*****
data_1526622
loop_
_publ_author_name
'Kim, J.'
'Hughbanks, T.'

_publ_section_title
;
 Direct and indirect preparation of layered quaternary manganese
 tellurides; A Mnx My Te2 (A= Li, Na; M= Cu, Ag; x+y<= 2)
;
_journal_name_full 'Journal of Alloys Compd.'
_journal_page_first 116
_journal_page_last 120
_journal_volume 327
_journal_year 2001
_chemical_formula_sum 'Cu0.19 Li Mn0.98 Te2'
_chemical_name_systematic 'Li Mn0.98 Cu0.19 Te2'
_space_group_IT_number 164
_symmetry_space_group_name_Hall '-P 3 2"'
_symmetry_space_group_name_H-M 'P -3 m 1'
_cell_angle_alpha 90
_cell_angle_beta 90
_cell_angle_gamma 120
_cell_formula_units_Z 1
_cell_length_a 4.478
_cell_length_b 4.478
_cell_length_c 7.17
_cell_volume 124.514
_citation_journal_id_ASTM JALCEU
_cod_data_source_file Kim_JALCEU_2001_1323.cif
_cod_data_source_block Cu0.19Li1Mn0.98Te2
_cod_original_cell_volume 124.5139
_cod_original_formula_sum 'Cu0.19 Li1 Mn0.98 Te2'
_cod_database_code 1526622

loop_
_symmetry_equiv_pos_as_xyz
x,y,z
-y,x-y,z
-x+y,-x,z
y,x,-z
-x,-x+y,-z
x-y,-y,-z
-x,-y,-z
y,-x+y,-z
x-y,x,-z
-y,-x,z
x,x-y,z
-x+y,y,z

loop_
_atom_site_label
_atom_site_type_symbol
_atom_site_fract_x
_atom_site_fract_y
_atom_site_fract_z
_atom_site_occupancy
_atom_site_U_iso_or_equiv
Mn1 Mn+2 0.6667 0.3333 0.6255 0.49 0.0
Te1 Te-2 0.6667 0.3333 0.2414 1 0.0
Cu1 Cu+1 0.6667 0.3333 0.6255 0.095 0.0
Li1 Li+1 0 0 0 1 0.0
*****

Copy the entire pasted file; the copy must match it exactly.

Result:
data_1526622
loop_
_publ_author_name
'Kim, J.'
'Hughbanks, T.'

_publ_section_title
;
 Direct and indirect preparation of layered quaternary manganese
 tellurides; A Mnx My Te2 (A= Li, Na; M= Cu, Ag; x+y<= 2)
;
_journal_name_full 'Journal of Alloys Compd.'
_journal_page_first 116
_journal_page_last 120
_journal_volume 327
_journal_year 2001
_chemical_formula_sum 'Cu0.19 Li Mn0.98 Te2'
_chemical_name_systematic 'Li Mn0.98 Cu0.19 Te2'
_space_group_IT_number 164
_symmetry_space_group_name_Hall '-P 3 2"'
_symmetry_space_group_name_H-M 'P -3 m 1'
_cell_angle_alpha 90
_cell_angle_beta 90
_cell_angle_gamma 120
_cell_formula_units_Z 1
_cell_length_a 4.478
_cell_length_b 4.478
_cell_length_c 7.17
_cell_volume 124.514
_citation_journal_id_ASTM JALCEU
_cod_data_source_file Kim_JALCEU_2001_1323.cif
_cod_data_source_block Cu0.19Li1Mn0.98Te2
_cod_original_cell_volume 124.5139
_cod_original_formula_sum 'Cu0.19 Li1 Mn0.98 Te2'
_cod_database_code 1526622

loop_
_symmetry_equiv_pos_as_xyz
x,y,z
-y,x-y,z
-x+y,-x,z
y,x,-z
-x,-x+y,-z
x-y,-y,-z
-x,-y,-z
y,-x+y,-z
x-y,x,-z
-y,-x,z
x,x-y,z
-x+y,y,z

loop_
_atom_site_label
_atom_site_type_symbol
_atom_site_fract_x
_atom_site_fract_y
_atom_site_fract_z
_atom_site_occupancy
_atom_site_U_iso_or_equiv
Mn1 Mn+2 0.6667 0.3333 0.6255 0.49 0.0
Te1 Te-2 0.6667 0.3333 0.2414 1 0.0
Cu1 Cu+1 0.6667 0.3333 0.6255 0.095 0.0
Li1 Li+1 0 0 0 1 0.0